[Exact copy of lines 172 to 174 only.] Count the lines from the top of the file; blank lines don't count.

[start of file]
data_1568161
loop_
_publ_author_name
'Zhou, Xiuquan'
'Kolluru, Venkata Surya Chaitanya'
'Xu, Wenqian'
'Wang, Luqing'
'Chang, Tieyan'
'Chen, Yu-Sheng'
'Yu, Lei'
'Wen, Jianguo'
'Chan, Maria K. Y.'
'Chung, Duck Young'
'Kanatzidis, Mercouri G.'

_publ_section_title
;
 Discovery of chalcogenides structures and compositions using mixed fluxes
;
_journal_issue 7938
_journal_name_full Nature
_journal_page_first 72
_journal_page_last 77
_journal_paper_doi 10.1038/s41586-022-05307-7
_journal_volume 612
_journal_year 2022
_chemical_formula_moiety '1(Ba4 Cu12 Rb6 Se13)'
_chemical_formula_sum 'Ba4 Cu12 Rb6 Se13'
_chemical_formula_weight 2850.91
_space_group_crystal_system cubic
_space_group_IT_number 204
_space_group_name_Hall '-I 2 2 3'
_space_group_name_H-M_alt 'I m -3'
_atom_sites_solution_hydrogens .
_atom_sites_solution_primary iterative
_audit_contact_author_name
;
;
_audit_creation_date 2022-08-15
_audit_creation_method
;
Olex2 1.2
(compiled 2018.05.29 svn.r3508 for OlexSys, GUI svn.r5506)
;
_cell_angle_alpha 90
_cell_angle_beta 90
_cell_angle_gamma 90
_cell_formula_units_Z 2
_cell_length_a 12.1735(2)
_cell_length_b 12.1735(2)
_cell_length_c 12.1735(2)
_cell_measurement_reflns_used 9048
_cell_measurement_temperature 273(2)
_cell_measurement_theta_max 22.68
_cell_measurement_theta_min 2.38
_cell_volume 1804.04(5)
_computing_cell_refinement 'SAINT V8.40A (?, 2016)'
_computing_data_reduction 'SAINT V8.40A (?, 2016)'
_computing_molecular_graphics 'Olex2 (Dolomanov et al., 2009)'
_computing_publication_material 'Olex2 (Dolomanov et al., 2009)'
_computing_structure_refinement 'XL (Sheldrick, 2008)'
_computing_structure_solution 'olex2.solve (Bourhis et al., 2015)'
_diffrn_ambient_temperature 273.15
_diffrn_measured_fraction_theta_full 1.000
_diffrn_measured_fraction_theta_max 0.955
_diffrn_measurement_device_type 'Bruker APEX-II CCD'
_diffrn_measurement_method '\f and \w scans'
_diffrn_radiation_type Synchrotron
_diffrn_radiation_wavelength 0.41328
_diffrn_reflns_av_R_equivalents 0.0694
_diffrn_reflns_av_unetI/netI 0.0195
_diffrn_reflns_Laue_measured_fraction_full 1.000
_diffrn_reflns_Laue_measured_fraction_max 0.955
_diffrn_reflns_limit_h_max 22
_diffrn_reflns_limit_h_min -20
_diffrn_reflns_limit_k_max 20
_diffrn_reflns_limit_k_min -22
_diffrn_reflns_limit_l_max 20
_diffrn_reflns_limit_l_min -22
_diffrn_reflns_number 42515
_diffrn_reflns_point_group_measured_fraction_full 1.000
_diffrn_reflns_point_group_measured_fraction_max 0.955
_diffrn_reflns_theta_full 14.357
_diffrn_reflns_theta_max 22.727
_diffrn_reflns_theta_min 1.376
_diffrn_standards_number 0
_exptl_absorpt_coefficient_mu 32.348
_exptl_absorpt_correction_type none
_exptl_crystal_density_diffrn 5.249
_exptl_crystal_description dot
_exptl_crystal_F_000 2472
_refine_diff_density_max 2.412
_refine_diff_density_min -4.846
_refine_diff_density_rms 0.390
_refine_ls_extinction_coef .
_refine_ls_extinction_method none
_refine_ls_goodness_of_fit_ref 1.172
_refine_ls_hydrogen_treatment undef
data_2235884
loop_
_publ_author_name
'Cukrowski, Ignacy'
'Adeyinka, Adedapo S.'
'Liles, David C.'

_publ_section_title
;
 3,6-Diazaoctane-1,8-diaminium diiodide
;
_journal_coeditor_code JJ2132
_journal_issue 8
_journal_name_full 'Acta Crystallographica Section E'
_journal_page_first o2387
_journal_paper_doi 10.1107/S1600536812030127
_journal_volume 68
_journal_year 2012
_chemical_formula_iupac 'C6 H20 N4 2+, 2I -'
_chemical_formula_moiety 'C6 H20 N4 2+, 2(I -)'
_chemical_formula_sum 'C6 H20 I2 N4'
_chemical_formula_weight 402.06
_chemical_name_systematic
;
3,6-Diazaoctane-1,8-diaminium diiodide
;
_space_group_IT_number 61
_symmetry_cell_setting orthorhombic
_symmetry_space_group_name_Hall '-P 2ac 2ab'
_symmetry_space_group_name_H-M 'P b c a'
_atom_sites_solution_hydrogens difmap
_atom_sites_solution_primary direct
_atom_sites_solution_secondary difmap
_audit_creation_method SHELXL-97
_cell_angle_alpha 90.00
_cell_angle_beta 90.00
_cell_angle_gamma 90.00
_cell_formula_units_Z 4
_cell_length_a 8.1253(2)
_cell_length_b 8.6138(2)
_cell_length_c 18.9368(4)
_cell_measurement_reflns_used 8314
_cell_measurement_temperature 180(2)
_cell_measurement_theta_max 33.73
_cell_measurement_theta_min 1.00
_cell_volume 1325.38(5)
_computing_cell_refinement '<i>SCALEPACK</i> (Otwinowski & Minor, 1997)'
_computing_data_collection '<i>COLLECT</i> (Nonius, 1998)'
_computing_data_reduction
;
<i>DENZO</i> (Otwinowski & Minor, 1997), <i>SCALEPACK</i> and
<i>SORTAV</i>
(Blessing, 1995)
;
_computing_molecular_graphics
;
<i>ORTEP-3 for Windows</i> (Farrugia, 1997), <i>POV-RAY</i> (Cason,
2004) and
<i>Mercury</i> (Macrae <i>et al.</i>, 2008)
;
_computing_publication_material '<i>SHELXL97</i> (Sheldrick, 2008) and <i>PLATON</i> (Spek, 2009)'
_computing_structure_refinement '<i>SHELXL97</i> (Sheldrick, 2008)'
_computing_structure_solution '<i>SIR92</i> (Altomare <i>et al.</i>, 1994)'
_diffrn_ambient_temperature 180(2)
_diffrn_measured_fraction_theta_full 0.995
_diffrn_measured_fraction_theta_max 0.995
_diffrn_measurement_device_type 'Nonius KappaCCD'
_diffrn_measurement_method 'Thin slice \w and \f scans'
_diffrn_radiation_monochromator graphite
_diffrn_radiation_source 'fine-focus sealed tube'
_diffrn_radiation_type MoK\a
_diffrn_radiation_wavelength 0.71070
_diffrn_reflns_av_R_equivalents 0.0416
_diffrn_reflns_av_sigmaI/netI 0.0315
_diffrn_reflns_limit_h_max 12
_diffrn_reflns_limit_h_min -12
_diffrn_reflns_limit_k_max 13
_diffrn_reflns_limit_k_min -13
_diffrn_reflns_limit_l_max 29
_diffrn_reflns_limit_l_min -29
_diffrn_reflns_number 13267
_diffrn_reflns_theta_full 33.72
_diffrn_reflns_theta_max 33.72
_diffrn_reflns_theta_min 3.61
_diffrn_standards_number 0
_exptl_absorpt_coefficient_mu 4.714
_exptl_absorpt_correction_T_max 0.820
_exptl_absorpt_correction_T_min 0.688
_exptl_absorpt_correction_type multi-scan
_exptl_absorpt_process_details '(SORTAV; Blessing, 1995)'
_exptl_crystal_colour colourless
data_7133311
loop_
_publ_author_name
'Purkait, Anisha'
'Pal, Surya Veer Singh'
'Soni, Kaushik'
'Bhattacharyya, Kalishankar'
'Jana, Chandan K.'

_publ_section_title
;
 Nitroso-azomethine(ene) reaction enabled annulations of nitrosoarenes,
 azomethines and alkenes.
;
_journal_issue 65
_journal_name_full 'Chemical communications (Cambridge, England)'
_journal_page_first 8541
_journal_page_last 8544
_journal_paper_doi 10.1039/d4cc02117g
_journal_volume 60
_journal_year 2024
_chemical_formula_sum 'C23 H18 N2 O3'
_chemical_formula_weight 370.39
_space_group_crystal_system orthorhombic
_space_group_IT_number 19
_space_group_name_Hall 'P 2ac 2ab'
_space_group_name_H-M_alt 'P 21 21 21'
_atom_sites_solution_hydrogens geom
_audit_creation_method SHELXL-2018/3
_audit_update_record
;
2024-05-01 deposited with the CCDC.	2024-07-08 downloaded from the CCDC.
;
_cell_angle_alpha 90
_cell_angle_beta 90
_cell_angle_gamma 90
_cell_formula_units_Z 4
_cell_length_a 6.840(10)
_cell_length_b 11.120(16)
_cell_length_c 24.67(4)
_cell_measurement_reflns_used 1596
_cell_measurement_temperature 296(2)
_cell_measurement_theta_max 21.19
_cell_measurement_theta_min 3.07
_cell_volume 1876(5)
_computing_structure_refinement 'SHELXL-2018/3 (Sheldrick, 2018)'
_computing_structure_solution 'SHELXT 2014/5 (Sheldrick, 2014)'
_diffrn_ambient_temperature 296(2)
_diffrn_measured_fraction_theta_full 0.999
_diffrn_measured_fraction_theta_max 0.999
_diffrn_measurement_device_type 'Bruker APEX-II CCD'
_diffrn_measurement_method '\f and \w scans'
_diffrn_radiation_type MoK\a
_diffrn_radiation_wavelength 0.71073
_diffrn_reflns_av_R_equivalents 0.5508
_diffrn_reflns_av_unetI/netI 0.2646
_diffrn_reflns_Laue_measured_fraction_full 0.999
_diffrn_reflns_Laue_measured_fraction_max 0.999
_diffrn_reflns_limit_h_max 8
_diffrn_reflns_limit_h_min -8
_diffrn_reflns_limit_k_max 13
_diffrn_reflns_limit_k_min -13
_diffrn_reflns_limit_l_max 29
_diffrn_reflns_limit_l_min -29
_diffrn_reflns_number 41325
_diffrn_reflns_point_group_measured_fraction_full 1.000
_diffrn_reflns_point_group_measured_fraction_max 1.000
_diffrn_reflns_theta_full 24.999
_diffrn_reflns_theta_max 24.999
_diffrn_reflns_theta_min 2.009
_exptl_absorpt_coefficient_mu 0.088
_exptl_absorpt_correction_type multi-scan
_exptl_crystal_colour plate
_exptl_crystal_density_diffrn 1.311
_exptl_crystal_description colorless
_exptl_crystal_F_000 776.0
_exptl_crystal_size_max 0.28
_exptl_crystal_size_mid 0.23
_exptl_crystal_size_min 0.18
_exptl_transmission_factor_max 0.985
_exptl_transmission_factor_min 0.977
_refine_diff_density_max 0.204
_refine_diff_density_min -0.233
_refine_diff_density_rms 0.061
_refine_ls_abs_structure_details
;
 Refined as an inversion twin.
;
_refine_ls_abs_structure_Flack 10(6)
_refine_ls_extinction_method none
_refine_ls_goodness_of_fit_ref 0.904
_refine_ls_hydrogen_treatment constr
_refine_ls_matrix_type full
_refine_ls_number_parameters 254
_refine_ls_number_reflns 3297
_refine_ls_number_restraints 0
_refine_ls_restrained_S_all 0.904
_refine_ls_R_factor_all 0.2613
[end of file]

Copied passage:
_diffrn_reflns_limit_h_min -12
_diffrn_reflns_limit_k_max 13
_diffrn_reflns_limit_k_min -13